Banal



devoid of freshness or originality; hackneyed; trite:
a banal and sophomoric treatment of courage on the frontier.
adjective
lacking force or originality; trite; commonplace
adjective

pertaining to a lord or ruler (banat) in Hungary, Croatia, and thereabouts
Word Origin

Serbo-Croatian ban ‘lord, ruler’
adj.

“trite, commonplace,” 1840, from French banal, “belonging to a manor, common, hackneyed, commonplace,” from Old French banel “communal” (13c.), from ban “decree; legal control; announcement; authorization; payment for use of a communal oven, mill, etc.” (see ban (v.)). The modern sense evolved from the word’s use in designating things like ovens or mills that belonged to feudal serfs, or else compulsory military service; in either case it was generalized in French through “open to everyone” to “commonplace, ordinary,” to “trite, petty.”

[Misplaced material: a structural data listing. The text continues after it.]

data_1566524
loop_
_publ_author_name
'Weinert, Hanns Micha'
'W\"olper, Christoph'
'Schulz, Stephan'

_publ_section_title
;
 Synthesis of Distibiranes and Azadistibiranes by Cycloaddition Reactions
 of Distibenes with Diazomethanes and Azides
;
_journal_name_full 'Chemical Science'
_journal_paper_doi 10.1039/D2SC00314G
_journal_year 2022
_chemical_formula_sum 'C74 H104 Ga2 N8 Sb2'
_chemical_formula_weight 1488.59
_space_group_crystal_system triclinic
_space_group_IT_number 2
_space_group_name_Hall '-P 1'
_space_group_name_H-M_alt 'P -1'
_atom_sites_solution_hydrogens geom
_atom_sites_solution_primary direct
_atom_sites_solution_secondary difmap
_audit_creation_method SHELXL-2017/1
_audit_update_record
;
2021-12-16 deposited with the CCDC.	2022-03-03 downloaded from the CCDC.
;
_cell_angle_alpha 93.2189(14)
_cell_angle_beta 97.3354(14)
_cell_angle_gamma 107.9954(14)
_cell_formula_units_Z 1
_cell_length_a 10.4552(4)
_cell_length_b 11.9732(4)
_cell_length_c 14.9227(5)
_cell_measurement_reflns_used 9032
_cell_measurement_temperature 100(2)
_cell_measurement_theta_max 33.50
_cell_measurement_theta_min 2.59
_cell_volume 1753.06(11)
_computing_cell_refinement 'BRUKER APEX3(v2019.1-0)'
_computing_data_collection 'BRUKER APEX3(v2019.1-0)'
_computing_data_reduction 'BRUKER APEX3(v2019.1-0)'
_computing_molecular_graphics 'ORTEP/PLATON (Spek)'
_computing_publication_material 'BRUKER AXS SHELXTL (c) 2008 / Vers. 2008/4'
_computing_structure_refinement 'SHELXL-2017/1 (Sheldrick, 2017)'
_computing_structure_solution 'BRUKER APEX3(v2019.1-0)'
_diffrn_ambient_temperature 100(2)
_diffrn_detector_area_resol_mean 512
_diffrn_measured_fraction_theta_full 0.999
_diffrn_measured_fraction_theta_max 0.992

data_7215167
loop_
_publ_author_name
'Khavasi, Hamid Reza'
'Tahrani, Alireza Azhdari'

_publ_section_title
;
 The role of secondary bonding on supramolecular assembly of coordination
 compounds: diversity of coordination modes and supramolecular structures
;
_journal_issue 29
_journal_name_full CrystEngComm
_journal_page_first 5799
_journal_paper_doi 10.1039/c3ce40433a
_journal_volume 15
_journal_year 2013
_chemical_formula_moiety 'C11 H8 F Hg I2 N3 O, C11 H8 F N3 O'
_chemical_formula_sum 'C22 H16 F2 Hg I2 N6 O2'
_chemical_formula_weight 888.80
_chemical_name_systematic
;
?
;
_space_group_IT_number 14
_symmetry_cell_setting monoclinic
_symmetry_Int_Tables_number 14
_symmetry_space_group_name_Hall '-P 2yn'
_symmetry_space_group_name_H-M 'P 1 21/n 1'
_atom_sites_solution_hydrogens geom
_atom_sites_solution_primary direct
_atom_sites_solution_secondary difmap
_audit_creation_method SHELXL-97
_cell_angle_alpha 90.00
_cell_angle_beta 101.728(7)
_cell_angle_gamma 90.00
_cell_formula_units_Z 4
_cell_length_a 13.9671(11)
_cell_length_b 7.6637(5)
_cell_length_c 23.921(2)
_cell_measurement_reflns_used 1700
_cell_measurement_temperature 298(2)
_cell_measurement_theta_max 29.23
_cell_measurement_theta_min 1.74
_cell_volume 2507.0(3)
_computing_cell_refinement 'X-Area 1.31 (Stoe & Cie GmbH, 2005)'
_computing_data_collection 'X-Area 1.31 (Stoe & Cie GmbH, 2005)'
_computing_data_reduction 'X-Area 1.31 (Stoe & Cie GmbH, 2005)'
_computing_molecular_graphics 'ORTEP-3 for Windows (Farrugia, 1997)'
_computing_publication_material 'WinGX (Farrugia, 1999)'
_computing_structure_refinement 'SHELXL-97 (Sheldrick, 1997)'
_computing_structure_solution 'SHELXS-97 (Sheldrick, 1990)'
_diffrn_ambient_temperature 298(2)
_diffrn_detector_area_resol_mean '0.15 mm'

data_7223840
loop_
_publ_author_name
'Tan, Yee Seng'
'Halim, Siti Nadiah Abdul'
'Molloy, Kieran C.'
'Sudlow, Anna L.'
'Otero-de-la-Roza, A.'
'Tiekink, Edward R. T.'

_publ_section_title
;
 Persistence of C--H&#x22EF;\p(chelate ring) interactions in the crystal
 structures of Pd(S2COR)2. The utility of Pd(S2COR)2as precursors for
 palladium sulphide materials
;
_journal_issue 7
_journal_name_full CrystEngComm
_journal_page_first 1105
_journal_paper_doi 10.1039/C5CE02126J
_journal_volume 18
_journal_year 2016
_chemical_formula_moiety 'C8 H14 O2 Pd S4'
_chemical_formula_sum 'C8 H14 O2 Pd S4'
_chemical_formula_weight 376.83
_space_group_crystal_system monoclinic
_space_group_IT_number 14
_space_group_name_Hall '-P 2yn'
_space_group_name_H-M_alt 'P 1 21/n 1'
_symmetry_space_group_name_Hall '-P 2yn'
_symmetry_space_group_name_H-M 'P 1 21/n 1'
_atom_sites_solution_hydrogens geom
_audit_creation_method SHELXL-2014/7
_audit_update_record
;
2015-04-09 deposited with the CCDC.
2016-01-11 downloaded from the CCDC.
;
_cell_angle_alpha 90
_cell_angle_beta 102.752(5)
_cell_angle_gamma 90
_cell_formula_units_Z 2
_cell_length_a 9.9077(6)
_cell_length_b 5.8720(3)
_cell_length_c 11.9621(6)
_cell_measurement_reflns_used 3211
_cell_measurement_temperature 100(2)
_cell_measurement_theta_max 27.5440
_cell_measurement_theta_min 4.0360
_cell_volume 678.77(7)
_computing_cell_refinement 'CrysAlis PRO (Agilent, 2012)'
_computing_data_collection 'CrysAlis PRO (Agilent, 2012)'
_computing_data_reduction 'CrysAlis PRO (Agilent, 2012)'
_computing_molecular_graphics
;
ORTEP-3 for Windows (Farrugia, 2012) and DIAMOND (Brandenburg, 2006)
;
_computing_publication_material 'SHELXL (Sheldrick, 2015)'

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  • Banalise

    to render or make banal; trivialize: Television has often been accused of banalizing even the most serious subjects.

  • Banalize

    to render or make banal; trivialize: Television has often been accused of banalizing even the most serious subjects.



  • Banalities

    the condition or quality of being banal, or devoid of freshness or originality: the banality of everyday life. an instance of this: We sat around the dinner table exchanging banalities. n. 1861, triteness, from French banalité “banality, commonplace,” from banal (see banal).

  • Banality

    the condition or quality of being banal, or devoid of freshness or originality: the banality of everyday life. an instance of this: We sat around the dinner table exchanging banalities. n. 1861, triteness, from French banalité “banality, commonplace,” from banal (see banal).



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